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Stock Market Investors Stay the Course! Which One?

Stock-Markets / Stock Markets 2016 Jan 13, 2016 - 01:03 PM GMT

By: Axel_Merk

Stock-Markets

Each time I hear someone suggest investors should ‘stay the course’ as markets tank, I fear such well-intentioned advice fails to adequately capture the predicament investors are in. Worse, the ‘stay the course’ mantra may set many investors up for failure.


Frog in boiling water cartoon

So what's wrong with sticking to one's holdings when they tank? I would be the first to agree to encourage investors to stick to a plan when the markets are in turmoil, but only if its investors have been on a plan all along. Let's assume for a moment that an investor has done his or her homework, possibly even sat down with a financial planner or given his or her money to someone to manage. We are all good then, right? I'm afraid that may not yet cut it.

Investors developing a financial plan tend to look at parameters that consider the person's life situation expressed in factors such as financial goals, income, expenses, and risk tolerance. They tend to choose a mix of assets to pursue their goal.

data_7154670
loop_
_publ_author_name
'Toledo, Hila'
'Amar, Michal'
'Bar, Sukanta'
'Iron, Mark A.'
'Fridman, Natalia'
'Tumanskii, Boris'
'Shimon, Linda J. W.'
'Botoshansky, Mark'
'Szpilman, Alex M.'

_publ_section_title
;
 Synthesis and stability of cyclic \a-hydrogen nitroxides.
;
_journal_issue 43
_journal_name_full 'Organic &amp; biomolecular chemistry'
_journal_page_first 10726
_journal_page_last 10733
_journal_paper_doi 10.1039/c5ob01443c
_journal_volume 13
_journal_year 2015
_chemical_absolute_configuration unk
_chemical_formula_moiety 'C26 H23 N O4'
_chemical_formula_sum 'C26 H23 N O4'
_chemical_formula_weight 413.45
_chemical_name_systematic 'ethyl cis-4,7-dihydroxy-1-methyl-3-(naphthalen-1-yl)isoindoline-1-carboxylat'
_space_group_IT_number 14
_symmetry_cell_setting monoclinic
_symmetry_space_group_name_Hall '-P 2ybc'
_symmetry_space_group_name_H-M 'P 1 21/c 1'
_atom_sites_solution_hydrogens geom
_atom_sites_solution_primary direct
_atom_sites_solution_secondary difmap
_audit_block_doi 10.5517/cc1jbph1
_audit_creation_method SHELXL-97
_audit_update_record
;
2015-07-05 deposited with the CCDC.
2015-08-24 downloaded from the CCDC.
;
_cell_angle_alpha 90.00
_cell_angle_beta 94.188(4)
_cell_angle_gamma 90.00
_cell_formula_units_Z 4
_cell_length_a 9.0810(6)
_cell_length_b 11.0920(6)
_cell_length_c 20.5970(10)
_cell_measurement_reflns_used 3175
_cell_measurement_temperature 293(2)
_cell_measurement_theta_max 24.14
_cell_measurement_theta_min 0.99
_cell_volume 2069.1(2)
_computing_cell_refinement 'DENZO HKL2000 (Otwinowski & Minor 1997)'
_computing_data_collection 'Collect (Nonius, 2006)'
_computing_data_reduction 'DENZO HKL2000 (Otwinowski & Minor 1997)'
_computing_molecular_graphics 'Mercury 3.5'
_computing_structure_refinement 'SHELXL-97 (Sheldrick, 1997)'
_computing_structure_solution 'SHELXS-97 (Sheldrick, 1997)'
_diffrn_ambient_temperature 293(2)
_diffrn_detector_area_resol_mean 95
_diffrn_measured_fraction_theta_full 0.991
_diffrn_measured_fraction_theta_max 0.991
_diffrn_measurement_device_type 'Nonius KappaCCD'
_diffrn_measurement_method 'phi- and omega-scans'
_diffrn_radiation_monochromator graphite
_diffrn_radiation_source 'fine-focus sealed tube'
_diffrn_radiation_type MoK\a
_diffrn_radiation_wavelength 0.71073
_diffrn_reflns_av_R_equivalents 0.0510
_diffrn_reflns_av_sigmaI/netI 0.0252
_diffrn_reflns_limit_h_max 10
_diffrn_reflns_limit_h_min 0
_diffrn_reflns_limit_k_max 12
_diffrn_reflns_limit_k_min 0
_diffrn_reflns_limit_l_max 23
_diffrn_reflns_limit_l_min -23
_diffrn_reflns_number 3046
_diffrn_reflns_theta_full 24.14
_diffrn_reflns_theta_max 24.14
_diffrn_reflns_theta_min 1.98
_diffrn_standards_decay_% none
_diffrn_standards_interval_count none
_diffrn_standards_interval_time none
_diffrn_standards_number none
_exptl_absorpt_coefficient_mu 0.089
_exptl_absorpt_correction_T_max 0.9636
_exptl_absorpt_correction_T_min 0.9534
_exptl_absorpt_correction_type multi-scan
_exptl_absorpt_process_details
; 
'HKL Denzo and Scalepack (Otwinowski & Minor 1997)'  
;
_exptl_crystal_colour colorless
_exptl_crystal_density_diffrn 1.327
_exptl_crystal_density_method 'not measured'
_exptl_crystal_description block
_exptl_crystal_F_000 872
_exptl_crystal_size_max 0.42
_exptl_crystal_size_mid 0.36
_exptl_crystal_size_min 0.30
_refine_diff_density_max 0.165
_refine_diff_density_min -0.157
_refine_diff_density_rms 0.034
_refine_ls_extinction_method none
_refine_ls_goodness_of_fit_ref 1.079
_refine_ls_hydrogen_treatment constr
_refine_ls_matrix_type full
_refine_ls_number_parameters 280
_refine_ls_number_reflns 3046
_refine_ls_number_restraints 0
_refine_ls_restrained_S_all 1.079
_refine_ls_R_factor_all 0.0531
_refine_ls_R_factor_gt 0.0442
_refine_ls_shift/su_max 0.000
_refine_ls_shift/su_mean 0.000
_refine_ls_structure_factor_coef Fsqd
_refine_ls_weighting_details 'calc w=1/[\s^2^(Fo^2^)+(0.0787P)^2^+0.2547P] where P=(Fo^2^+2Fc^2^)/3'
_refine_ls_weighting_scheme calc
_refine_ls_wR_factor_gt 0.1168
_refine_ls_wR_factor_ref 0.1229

If you are a stay-the-course investor (retail or professional) and say that, of course, anyone taking investments seriously considers volatility and correlation, let me ask you this: what processes do you have in place to manage volatility and correlation in your portfolio?

If you think you have a good process in place, what have you been doing with your portfolio in recent years to manage risk and ensure you are properly diversified? I am asking because in my conversations with hundreds of investors - professional and retail alike - the common thread was that investors enjoyed the ride. Now, if your investment philosophy is to "enjoy the ride," then good for you. But if you think to have a process of managing risk and diversification, you may have noticed at least two phenomena:

  • Volatility in both equities and bonds was, for quite some time, below its historic norm;
  • Asset prices were increasingly directionally correlated, i.e. investors may not get the sort of diversification that they expect.

It's during good times that it's time to get ready for the rougher times. No, this doesn't mean a buy-and-hold investor needs to become a tactical asset allocator. But it means that periodically, investors should revisit their goals to stress-test their portfolios.

Sure, if you have your money managed professionally, you'll have your periodic visit with your financial planner or investment adviser. But are you holding them accountable, quizzing them whether the strategy they pursue for you will work when the tide shifts? Or will you be one of those swimming naked when the tide goes out?